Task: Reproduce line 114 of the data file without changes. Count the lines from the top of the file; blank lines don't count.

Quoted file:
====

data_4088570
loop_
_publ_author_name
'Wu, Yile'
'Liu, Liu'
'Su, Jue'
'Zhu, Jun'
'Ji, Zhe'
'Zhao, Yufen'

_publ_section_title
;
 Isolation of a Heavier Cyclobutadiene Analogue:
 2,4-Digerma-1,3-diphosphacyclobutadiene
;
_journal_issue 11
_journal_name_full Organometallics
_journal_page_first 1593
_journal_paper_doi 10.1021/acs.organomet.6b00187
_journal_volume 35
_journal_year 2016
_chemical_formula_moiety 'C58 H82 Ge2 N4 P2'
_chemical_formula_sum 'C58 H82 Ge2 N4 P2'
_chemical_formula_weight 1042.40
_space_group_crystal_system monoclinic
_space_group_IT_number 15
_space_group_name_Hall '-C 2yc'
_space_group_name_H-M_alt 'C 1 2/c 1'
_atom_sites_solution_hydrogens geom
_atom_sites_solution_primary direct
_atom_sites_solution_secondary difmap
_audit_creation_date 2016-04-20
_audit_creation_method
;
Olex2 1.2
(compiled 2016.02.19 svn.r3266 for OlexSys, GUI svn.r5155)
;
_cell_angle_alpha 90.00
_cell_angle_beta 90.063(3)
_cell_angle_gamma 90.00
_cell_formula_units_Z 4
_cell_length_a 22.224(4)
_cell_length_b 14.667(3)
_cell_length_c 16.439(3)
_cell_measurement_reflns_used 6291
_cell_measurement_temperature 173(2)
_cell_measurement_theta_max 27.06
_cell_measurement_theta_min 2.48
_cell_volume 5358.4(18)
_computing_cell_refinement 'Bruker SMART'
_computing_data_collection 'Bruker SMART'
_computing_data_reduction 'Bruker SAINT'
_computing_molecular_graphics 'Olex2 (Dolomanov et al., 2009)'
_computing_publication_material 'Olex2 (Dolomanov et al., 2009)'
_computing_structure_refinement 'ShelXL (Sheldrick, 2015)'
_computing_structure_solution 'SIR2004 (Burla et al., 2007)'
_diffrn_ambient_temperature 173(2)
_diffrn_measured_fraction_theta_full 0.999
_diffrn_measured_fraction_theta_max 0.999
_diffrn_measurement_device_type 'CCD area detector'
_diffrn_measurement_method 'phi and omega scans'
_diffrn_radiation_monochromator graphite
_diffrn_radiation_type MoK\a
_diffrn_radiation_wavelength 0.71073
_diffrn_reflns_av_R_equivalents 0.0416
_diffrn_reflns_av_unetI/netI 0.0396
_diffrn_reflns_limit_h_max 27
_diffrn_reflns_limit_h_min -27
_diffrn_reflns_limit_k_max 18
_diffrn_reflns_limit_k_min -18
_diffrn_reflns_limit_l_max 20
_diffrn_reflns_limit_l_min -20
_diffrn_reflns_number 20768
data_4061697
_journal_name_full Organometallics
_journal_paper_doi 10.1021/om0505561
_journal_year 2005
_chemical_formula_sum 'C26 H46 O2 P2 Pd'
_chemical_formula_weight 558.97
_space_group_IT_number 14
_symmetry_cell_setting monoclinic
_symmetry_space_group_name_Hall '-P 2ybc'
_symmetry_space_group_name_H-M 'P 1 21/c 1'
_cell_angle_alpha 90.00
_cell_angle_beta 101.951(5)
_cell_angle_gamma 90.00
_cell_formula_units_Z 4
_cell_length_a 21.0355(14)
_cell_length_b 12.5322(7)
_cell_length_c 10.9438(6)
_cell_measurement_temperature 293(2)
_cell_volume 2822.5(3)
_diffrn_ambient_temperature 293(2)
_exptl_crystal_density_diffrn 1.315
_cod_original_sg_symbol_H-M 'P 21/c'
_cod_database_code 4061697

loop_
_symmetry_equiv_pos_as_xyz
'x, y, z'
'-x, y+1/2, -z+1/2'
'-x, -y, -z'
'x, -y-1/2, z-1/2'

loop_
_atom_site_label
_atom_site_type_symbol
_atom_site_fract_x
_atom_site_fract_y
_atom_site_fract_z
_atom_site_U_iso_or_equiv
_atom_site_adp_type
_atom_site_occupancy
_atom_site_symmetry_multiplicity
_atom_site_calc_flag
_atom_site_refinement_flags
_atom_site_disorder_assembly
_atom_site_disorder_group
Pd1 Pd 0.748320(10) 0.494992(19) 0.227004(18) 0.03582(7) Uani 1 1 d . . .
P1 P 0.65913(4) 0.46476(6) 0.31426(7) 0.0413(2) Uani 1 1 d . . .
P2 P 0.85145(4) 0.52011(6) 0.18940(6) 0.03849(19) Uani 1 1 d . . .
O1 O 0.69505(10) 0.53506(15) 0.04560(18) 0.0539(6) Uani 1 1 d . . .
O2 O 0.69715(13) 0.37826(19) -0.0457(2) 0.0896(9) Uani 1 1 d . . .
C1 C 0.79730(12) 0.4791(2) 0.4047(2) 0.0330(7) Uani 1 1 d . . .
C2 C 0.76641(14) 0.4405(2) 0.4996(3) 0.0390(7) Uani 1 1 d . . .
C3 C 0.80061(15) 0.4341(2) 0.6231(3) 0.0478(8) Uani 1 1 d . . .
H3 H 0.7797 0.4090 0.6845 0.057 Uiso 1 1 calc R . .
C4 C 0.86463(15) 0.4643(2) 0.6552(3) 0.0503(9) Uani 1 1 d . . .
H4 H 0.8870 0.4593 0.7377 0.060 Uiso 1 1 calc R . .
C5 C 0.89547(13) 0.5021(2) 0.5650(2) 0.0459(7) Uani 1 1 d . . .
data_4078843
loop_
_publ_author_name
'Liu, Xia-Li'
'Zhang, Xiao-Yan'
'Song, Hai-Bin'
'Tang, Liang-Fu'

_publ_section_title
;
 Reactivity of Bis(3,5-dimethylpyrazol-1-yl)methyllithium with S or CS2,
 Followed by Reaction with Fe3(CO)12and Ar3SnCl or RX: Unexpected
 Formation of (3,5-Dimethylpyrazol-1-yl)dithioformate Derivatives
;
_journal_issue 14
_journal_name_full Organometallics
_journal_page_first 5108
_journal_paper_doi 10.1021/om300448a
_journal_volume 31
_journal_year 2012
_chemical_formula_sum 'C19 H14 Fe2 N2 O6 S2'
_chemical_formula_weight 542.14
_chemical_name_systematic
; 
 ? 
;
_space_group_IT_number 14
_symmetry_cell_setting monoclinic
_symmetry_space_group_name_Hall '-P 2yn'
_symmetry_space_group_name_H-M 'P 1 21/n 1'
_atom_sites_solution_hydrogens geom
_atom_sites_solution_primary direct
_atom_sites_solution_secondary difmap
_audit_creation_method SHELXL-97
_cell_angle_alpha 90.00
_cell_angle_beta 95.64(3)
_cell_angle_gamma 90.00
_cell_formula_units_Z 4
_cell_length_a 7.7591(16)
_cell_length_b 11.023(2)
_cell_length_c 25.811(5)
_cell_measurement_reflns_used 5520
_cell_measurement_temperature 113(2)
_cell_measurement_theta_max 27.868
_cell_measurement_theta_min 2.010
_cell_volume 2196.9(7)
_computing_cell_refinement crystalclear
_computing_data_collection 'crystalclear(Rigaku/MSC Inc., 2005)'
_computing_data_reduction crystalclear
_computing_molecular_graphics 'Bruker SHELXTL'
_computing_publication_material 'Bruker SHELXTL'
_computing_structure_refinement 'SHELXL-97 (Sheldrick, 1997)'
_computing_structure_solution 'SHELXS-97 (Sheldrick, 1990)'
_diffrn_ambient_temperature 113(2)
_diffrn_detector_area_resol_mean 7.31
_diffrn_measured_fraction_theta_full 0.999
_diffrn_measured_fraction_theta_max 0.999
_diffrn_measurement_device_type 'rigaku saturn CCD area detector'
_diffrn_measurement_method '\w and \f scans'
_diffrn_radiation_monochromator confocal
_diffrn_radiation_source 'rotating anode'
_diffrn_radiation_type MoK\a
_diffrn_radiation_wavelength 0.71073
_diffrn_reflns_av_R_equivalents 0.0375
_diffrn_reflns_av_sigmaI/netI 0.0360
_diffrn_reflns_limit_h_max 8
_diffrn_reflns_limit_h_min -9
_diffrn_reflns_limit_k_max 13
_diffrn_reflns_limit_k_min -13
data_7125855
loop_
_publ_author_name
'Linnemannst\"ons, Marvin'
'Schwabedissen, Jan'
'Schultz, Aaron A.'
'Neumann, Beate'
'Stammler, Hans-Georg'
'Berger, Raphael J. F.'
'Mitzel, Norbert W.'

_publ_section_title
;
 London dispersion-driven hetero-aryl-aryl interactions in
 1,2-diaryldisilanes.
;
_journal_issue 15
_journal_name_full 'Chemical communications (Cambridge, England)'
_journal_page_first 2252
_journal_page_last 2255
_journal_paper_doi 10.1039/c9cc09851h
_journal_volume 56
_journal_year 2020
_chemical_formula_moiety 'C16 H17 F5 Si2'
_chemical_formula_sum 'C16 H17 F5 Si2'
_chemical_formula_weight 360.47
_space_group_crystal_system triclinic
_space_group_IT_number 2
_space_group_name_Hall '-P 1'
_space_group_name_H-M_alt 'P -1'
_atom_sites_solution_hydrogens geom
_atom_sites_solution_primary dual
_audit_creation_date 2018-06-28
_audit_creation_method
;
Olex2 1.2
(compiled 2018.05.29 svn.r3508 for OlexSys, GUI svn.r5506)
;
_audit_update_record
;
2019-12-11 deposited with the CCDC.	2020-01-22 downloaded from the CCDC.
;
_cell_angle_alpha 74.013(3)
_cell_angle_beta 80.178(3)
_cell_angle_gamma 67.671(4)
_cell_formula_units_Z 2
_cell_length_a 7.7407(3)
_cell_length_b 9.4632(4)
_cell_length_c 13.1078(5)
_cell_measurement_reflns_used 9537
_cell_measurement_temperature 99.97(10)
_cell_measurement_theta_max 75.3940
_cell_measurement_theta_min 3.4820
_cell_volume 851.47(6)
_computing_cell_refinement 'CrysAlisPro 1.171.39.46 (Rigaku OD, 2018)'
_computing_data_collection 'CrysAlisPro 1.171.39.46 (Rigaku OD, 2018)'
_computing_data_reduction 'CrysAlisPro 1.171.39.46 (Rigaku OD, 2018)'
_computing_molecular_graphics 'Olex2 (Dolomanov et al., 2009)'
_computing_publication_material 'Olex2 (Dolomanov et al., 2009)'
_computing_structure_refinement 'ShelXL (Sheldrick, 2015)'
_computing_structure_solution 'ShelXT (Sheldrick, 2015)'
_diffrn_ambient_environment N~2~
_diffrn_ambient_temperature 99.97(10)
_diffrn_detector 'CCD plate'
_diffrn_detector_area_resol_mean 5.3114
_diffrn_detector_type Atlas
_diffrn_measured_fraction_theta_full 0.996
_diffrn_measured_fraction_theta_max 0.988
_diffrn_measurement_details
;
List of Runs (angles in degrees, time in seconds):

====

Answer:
_atom_site_disorder_assembly